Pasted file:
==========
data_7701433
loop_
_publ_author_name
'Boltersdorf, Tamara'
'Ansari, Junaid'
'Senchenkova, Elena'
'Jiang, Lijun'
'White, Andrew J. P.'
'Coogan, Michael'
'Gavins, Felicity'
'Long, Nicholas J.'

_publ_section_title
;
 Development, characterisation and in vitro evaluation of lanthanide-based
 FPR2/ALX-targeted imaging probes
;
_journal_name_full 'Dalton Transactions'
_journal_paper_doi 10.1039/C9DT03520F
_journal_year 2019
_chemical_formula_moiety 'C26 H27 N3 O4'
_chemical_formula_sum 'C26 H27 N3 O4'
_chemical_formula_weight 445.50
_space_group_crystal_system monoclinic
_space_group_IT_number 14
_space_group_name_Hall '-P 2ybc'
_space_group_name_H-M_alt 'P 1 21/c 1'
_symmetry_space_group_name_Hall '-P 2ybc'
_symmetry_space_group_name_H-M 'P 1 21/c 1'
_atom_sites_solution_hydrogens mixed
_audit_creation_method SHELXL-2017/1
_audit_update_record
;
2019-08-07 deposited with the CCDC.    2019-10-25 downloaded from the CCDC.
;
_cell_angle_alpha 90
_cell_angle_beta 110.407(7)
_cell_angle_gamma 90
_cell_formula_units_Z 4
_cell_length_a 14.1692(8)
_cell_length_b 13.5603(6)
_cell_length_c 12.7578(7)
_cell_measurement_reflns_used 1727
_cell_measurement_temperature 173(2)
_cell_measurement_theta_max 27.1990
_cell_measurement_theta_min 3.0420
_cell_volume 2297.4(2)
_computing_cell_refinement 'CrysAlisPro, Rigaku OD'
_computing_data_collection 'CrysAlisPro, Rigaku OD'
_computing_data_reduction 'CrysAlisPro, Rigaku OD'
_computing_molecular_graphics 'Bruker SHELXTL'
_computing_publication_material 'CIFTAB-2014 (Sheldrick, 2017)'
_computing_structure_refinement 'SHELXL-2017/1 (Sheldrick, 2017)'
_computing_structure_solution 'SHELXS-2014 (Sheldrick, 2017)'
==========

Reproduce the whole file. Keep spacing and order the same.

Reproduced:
data_7701433
loop_
_publ_author_name
'Boltersdorf, Tamara'
'Ansari, Junaid'
'Senchenkova, Elena'
'Jiang, Lijun'
'White, Andrew J. P.'
'Coogan, Michael'
'Gavins, Felicity'
'Long, Nicholas J.'

_publ_section_title
;
 Development, characterisation and in vitro evaluation of lanthanide-based
 FPR2/ALX-targeted imaging probes
;
_journal_name_full 'Dalton Transactions'
_journal_paper_doi 10.1039/C9DT03520F
_journal_year 2019
_chemical_formula_moiety 'C26 H27 N3 O4'
_chemical_formula_sum 'C26 H27 N3 O4'
_chemical_formula_weight 445.50
_space_group_crystal_system monoclinic
_space_group_IT_number 14
_space_group_name_Hall '-P 2ybc'
_space_group_name_H-M_alt 'P 1 21/c 1'
_symmetry_space_group_name_Hall '-P 2ybc'
_symmetry_space_group_name_H-M 'P 1 21/c 1'
_atom_sites_solution_hydrogens mixed
_audit_creation_method SHELXL-2017/1
_audit_update_record
;
2019-08-07 deposited with the CCDC.    2019-10-25 downloaded from the CCDC.
;
_cell_angle_alpha 90
_cell_angle_beta 110.407(7)
_cell_angle_gamma 90
_cell_formula_units_Z 4
_cell_length_a 14.1692(8)
_cell_length_b 13.5603(6)
_cell_length_c 12.7578(7)
_cell_measurement_reflns_used 1727
_cell_measurement_temperature 173(2)
_cell_measurement_theta_max 27.1990
_cell_measurement_theta_min 3.0420
_cell_volume 2297.4(2)
_computing_cell_refinement 'CrysAlisPro, Rigaku OD'
_computing_data_collection 'CrysAlisPro, Rigaku OD'
_computing_data_reduction 'CrysAlisPro, Rigaku OD'
_computing_molecular_graphics 'Bruker SHELXTL'
_computing_publication_material 'CIFTAB-2014 (Sheldrick, 2017)'
_computing_structure_refinement 'SHELXL-2017/1 (Sheldrick, 2017)'
_computing_structure_solution 'SHELXS-2014 (Sheldrick, 2017)'